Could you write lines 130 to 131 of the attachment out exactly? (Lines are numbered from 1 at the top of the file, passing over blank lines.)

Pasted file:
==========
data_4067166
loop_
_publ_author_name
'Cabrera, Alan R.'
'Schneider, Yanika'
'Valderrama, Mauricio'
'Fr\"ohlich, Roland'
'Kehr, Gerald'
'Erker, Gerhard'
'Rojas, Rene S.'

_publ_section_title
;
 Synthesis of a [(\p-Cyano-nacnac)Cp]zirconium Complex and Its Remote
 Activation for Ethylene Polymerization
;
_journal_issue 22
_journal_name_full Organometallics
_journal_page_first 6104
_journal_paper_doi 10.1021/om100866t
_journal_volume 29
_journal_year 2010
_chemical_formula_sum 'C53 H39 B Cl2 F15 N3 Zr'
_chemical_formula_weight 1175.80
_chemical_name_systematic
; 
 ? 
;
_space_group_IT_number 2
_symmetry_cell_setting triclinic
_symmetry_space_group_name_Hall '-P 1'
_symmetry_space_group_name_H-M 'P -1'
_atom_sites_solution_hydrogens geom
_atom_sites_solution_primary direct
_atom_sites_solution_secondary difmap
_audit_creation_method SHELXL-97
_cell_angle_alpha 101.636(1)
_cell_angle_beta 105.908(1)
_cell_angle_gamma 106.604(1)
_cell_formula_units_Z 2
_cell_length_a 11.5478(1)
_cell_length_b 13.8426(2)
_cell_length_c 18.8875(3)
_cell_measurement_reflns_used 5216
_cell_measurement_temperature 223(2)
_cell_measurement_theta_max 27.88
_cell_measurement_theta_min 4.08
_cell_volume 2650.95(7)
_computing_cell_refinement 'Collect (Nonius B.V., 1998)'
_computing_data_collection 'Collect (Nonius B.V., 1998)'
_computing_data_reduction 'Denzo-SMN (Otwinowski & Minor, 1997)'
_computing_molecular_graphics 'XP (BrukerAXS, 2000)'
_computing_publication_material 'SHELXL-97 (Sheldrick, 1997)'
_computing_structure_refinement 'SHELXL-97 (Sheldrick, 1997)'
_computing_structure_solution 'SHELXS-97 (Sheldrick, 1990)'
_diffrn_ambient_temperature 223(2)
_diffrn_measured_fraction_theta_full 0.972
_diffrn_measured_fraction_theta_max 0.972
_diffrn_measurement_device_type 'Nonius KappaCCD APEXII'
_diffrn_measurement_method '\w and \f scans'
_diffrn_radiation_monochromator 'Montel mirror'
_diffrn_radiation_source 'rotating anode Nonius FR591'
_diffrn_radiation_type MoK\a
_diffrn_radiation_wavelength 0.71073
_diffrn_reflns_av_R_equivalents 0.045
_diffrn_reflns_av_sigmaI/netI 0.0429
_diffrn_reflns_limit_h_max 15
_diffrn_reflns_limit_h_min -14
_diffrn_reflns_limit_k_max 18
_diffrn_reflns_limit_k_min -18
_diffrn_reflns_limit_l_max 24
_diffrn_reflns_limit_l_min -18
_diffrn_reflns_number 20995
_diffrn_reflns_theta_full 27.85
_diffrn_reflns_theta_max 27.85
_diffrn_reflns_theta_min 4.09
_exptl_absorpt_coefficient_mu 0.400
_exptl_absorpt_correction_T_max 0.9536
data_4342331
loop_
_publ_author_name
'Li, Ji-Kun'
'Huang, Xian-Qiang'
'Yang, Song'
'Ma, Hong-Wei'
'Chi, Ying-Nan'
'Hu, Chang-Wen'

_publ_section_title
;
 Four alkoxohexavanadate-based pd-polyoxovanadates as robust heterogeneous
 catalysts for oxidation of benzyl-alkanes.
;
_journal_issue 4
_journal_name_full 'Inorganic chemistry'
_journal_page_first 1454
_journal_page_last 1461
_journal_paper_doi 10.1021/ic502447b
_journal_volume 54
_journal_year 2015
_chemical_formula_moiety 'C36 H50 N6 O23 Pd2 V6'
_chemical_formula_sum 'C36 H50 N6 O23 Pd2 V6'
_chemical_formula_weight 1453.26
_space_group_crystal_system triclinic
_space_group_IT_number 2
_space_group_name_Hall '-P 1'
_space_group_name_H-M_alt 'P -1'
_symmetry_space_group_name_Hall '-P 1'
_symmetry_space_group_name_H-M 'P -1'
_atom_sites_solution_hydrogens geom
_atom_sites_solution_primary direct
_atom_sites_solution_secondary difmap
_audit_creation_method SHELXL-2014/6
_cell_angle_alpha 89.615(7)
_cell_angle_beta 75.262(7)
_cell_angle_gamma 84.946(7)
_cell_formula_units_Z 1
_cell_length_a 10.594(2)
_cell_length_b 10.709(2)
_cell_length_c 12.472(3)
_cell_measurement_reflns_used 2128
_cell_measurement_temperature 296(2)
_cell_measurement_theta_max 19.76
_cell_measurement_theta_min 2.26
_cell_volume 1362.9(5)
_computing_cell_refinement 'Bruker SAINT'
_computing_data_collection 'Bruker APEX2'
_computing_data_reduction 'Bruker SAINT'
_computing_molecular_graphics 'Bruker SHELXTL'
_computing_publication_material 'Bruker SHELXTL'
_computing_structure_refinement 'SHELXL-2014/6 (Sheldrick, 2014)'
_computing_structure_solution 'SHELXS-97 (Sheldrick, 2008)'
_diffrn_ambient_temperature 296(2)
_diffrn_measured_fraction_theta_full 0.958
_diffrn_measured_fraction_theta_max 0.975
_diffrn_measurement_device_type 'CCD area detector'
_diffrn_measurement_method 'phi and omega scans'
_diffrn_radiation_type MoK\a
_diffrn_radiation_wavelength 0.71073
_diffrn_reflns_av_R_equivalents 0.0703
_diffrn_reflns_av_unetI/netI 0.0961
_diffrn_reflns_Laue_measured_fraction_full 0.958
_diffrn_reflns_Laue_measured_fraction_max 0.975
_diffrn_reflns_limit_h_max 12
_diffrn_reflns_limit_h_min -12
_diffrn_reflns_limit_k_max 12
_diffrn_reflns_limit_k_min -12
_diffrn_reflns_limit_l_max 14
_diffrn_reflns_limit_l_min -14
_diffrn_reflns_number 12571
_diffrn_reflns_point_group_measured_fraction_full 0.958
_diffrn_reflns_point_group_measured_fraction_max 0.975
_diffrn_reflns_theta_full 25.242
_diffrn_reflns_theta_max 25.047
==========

_computing_structure_solution 'SHELXS-97 (Sheldrick, 2008)'
_diffrn_ambient_temperature 296(2)